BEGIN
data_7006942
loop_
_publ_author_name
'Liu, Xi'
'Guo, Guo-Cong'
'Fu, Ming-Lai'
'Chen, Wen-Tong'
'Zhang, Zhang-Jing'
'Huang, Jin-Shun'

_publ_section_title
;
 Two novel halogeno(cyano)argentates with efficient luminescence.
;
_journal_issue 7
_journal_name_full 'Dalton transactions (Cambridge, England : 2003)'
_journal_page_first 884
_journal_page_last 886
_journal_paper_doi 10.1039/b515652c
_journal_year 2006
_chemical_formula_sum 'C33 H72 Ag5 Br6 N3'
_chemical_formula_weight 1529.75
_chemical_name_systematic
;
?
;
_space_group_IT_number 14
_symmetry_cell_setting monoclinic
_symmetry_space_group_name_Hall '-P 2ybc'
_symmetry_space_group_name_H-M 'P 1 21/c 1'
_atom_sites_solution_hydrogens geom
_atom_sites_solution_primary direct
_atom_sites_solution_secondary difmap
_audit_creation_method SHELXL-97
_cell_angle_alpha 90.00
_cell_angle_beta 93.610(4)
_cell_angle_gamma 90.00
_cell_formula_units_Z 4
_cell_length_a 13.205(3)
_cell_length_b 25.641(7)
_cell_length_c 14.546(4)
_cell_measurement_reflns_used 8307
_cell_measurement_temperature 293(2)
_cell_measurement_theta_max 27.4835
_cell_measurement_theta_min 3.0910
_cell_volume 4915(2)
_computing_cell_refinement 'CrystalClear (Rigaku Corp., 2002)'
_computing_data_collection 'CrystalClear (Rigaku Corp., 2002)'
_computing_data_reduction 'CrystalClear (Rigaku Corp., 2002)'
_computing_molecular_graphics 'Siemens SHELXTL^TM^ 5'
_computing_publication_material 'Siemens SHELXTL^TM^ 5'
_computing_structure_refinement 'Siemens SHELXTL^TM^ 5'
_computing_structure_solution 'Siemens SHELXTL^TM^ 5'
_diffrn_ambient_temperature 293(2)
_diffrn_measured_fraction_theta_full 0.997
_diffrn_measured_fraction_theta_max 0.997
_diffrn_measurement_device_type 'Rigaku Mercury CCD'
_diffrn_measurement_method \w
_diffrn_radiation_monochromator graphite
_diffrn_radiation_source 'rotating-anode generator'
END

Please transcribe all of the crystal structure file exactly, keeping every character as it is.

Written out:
data_7006942
loop_
_publ_author_name
'Liu, Xi'
'Guo, Guo-Cong'
'Fu, Ming-Lai'
'Chen, Wen-Tong'
'Zhang, Zhang-Jing'
'Huang, Jin-Shun'

_publ_section_title
;
 Two novel halogeno(cyano)argentates with efficient luminescence.
;
_journal_issue 7
_journal_name_full 'Dalton transactions (Cambridge, England : 2003)'
_journal_page_first 884
_journal_page_last 886
_journal_paper_doi 10.1039/b515652c
_journal_year 2006
_chemical_formula_sum 'C33 H72 Ag5 Br6 N3'
_chemical_formula_weight 1529.75
_chemical_name_systematic
;
?
;
_space_group_IT_number 14
_symmetry_cell_setting monoclinic
_symmetry_space_group_name_Hall '-P 2ybc'
_symmetry_space_group_name_H-M 'P 1 21/c 1'
_atom_sites_solution_hydrogens geom
_atom_sites_solution_primary direct
_atom_sites_solution_secondary difmap
_audit_creation_method SHELXL-97
_cell_angle_alpha 90.00
_cell_angle_beta 93.610(4)
_cell_angle_gamma 90.00
_cell_formula_units_Z 4
_cell_length_a 13.205(3)
_cell_length_b 25.641(7)
_cell_length_c 14.546(4)
_cell_measurement_reflns_used 8307
_cell_measurement_temperature 293(2)
_cell_measurement_theta_max 27.4835
_cell_measurement_theta_min 3.0910
_cell_volume 4915(2)
_computing_cell_refinement 'CrystalClear (Rigaku Corp., 2002)'
_computing_data_collection 'CrystalClear (Rigaku Corp., 2002)'
_computing_data_reduction 'CrystalClear (Rigaku Corp., 2002)'
_computing_molecular_graphics 'Siemens SHELXTL^TM^ 5'
_computing_publication_material 'Siemens SHELXTL^TM^ 5'
_computing_structure_refinement 'Siemens SHELXTL^TM^ 5'
_computing_structure_solution 'Siemens SHELXTL^TM^ 5'
_diffrn_ambient_temperature 293(2)
_diffrn_measured_fraction_theta_full 0.997
_diffrn_measured_fraction_theta_max 0.997
_diffrn_measurement_device_type 'Rigaku Mercury CCD'
_diffrn_measurement_method \w
_diffrn_radiation_monochromator graphite
_diffrn_radiation_source 'rotating-anode generator'